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Sports Med. 2014 May;44 Suppl 1:S71-7. doi: 10.1007/s40279-014-0152-3.

A brief review of critical processes in exercise-induced muscular hypertrophy.

Author information

1
Exercise Metabolism Research Group, Department of Kinesiology, McMaster University, 1280 Main Street West, Hamilton, ON, L8S 4K1, Canada, phillis@mcmaster.ca.

Abstract

With regular practice, resistance exercise can lead to gains in skeletal muscle mass by means of hypertrophy. The process of skeletal muscle fiber hypertrophy comes about as a result of the confluence of positive muscle protein balance and satellite cell addition to muscle fibers. Positive muscle protein balance is achieved when the rate of new muscle protein synthesis (MPS) exceeds that of muscle protein breakdown (MPB). While resistance exercise and postprandial hyperaminoacidemia both stimulate MPS, it is through the synergistic effects of these two stimuli that a net gain in muscle proteins occurs and muscle fiber hypertrophy takes place. Current evidence favors the post-exercise period as a time when rapid hyperaminoacidemia promotes a marked rise in the rate of MPS. Dietary proteins with a full complement of essential amino acids and high leucine contents that are rapidly digested are more likely to be efficacious in this regard. Various other compounds have been added to complete proteins, including carbohydrate, arginine and glutamine, in an attempt to augment the effectiveness of the protein in stimulating MPS (or suppressing MPB), but none has proved particularly effective. Evidence points to a higher protein intake in combination with resistance exercise as being efficacious in allowing preservation, and on occasion increases, in skeletal muscle mass with dietary energy restriction aimed at the promotion of weight loss. The goal of this review is to examine practices of protein ingestion in combination with resistance exercise that have some evidence for efficacy and to highlight future areas for investigation.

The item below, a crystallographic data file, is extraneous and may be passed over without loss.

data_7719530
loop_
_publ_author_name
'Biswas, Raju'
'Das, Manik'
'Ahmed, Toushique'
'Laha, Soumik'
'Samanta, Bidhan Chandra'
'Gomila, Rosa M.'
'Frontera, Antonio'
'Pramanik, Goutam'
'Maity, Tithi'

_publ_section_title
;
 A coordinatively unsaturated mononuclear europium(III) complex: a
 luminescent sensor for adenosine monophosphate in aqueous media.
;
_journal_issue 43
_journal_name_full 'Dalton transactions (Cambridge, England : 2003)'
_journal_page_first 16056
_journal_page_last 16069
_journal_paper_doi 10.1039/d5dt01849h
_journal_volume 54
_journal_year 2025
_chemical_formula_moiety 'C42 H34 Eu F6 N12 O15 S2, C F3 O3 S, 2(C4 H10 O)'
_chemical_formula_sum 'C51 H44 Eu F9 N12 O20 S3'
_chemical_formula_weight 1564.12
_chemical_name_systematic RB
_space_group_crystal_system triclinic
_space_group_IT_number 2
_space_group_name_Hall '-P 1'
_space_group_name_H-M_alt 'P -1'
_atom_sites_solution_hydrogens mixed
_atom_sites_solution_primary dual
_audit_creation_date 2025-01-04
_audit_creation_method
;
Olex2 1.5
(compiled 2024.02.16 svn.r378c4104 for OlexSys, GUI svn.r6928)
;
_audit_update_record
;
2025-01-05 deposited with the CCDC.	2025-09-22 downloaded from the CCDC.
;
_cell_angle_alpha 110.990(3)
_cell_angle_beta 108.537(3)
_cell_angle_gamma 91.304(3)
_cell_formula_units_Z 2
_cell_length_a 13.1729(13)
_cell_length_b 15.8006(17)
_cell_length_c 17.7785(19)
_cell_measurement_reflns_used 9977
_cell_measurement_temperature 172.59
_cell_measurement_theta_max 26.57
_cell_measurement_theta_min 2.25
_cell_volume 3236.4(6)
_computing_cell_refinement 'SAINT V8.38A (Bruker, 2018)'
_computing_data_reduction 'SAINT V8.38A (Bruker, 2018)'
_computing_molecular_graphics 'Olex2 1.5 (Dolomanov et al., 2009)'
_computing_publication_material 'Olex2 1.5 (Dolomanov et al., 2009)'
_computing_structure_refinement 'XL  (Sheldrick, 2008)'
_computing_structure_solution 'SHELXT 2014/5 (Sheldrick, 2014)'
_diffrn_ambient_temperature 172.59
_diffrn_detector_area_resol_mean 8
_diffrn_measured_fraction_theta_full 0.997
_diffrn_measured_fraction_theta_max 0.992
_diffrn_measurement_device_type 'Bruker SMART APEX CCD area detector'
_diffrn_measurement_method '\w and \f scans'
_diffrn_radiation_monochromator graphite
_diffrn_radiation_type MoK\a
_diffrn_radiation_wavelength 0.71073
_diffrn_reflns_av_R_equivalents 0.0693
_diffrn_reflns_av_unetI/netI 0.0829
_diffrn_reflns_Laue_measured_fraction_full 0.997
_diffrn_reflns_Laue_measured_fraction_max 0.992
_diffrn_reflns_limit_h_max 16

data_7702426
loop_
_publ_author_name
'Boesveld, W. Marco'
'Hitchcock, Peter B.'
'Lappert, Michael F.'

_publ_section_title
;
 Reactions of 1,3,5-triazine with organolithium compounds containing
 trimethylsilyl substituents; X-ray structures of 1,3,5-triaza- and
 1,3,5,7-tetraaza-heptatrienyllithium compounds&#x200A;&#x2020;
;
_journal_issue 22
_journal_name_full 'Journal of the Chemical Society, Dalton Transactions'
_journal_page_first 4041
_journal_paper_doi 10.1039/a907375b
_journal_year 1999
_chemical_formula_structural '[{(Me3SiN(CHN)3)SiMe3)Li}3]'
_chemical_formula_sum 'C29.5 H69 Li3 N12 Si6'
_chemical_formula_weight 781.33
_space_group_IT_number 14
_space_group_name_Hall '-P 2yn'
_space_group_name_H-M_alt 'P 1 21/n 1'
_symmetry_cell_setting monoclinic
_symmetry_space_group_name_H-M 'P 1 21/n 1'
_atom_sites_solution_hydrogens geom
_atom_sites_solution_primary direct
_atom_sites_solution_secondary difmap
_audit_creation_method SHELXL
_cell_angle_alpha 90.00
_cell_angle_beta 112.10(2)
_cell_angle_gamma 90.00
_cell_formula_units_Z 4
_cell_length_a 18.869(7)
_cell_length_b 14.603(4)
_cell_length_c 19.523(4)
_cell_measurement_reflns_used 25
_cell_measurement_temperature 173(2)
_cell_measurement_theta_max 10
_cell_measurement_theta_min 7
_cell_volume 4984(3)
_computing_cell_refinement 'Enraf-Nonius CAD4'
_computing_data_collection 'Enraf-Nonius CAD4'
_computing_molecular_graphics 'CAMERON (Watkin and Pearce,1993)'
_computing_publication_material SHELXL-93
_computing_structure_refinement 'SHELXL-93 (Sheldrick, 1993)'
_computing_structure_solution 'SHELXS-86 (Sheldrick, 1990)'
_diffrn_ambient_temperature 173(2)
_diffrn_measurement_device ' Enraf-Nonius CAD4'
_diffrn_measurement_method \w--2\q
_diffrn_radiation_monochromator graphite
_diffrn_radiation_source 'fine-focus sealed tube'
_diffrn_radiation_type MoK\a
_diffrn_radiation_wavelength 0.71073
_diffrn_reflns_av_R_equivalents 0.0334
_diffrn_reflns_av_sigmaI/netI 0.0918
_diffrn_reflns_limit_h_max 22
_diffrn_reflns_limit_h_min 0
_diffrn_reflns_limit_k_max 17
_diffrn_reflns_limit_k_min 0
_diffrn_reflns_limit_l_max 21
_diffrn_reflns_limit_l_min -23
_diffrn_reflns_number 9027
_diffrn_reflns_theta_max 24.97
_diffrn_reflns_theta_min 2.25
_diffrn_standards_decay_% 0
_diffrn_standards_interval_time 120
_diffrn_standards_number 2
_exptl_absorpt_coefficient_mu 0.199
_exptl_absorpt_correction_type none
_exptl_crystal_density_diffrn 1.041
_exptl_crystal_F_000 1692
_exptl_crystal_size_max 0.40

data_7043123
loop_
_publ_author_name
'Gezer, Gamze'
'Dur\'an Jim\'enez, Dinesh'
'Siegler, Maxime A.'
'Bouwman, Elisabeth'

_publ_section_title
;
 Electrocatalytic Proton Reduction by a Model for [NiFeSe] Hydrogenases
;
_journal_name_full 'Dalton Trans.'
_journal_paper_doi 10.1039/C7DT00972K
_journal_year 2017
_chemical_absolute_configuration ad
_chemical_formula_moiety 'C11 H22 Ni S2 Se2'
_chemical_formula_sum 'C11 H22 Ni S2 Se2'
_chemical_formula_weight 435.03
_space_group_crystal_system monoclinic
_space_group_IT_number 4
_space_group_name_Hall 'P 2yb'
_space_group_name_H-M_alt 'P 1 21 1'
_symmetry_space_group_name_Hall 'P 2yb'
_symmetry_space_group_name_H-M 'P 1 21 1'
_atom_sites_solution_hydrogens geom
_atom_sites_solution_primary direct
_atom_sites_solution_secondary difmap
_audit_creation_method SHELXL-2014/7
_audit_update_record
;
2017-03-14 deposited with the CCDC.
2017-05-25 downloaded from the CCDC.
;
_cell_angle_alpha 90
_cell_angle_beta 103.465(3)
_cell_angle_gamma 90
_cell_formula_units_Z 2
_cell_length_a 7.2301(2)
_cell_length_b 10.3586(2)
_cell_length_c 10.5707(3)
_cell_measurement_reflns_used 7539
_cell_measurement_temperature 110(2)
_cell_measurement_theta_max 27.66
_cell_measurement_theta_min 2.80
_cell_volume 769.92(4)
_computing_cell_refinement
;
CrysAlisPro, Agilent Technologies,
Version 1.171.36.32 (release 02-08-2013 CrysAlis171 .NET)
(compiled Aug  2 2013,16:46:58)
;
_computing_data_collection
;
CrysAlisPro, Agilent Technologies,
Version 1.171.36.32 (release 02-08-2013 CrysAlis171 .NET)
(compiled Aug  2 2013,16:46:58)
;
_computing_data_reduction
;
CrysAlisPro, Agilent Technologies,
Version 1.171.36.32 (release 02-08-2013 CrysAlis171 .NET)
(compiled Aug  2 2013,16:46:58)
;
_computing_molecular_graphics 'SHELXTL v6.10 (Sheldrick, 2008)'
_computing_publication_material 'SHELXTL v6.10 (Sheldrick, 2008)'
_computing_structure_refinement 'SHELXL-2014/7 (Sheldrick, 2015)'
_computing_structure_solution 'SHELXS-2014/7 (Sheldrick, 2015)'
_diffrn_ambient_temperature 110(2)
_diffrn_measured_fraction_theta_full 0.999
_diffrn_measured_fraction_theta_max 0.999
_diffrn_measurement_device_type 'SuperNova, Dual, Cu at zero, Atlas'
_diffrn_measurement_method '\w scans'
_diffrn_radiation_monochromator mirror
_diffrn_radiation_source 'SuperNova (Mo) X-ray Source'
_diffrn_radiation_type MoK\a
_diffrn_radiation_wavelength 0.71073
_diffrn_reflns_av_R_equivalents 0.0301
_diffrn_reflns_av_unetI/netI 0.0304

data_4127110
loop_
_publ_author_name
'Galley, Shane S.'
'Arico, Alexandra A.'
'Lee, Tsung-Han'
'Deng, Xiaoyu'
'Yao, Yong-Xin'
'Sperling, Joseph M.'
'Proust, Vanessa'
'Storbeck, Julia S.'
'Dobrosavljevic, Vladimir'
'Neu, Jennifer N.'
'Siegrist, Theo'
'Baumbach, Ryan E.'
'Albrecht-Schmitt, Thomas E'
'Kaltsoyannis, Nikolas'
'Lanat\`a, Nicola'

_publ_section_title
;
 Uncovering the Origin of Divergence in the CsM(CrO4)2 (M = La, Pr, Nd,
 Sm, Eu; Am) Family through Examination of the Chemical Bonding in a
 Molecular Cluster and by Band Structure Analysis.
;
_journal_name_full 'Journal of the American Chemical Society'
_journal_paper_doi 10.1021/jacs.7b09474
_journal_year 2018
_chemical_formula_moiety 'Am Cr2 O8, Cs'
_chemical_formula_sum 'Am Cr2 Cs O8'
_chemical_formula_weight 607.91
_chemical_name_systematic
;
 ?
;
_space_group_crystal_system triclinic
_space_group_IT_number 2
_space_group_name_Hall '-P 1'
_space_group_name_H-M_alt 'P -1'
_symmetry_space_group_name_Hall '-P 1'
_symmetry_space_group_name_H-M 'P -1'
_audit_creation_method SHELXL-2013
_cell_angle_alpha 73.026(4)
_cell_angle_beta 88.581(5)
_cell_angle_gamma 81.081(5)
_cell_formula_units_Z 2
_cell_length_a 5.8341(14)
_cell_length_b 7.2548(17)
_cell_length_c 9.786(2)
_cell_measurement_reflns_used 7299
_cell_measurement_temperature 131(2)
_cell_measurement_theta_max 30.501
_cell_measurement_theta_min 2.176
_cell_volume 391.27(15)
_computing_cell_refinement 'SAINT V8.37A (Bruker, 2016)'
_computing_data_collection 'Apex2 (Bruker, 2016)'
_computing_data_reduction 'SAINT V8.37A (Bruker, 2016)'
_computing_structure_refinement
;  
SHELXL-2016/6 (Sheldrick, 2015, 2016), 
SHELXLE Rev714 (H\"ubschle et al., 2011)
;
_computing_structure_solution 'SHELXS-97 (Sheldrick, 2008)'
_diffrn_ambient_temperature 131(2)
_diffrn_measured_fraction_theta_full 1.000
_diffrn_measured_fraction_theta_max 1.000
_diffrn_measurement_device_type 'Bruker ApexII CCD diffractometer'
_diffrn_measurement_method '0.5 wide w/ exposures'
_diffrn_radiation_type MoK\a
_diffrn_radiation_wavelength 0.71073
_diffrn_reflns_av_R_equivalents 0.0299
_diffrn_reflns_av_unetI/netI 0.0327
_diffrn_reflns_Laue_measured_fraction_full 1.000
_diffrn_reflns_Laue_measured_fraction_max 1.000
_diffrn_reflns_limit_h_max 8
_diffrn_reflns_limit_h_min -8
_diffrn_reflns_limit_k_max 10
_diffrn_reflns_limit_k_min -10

PMID:
24791918
PMCID:
PMC4008813
DOI:
10.1007/s40279-014-0152-3
[Indexed for MEDLINE]
Free PMC Article

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